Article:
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            Yes, you’re right – I just noticed a few people commenting on my comments interpreting them in a light that was 1000 miles from my initial intention, I meant no offense nor did I mean to seem to be suggesting ‘other powers’ were at play is Kathleen’s performances -I do not think that, not in the slightest.

        • liquidassets says:
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          Good clarification, Dee. Along the same lines, when I logged on last night and saw her time posted in the Hy-tek results, I was initially skeptical because the time was so shocking to me. My mind immediately stretched to make sense of it, and, among a variety of many possibilities, at some point, my brain very briefly went to “is it a clean swim?” and just as quickly rejected it, in favor of the likelihood that, like Janet Evans, she is a unique talent taking chunks out of a long event that is both less popular and less frequently contested in international events. Another possibility, in fact the one that was my initial reaction, was, “is this a typo”? ;-)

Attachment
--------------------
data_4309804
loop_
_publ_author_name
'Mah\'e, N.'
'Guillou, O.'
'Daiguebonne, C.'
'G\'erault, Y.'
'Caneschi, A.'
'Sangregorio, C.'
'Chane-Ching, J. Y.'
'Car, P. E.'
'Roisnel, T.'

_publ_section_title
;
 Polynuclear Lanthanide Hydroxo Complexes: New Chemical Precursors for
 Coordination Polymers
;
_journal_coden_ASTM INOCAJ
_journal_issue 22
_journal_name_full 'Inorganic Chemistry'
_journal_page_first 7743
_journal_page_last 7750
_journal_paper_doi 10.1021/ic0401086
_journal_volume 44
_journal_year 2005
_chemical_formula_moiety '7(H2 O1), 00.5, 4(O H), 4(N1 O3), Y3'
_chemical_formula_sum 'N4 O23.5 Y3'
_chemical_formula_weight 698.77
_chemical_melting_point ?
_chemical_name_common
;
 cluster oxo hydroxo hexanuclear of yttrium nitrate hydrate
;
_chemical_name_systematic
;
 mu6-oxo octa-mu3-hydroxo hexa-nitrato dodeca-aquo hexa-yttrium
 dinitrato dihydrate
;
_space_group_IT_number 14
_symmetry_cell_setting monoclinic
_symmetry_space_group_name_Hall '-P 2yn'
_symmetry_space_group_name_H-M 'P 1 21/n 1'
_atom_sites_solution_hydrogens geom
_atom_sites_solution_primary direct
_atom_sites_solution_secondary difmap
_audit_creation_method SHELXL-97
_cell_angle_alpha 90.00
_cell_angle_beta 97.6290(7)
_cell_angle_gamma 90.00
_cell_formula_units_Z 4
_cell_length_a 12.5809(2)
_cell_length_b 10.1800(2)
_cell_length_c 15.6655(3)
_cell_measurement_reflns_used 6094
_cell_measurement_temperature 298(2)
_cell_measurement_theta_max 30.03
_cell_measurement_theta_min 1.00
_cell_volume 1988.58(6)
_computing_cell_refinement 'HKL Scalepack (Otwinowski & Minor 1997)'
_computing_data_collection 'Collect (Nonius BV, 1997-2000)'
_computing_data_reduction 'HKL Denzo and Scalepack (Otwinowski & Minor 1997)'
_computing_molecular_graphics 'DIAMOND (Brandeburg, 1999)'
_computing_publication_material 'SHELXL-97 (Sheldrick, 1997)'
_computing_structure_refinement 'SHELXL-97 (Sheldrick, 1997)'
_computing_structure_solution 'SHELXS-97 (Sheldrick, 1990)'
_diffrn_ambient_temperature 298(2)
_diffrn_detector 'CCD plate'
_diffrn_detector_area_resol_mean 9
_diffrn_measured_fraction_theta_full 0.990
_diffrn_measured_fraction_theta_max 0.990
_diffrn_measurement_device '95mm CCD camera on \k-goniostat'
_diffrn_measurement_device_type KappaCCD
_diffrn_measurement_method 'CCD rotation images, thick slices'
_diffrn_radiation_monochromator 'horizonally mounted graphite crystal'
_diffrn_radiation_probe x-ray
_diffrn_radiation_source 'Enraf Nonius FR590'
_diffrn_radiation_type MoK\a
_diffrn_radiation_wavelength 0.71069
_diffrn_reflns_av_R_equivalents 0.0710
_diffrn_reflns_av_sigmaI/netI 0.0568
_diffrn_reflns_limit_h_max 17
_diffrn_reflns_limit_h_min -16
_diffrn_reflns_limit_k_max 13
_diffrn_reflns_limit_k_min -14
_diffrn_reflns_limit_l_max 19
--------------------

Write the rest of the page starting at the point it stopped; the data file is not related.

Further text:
As otherworldly as her swim was, her splits indicate that there is still room for improvement. Swimming a 28.99 for her last 50, as well as her other back half splits, suggests that there was a slight reserve at the end, which, if spread over the last 100-200 or even the whole race, depending on her strategy, might result in some marginal improvement. i.e., although her pacing was masterful, it might not even be quite optimal yet.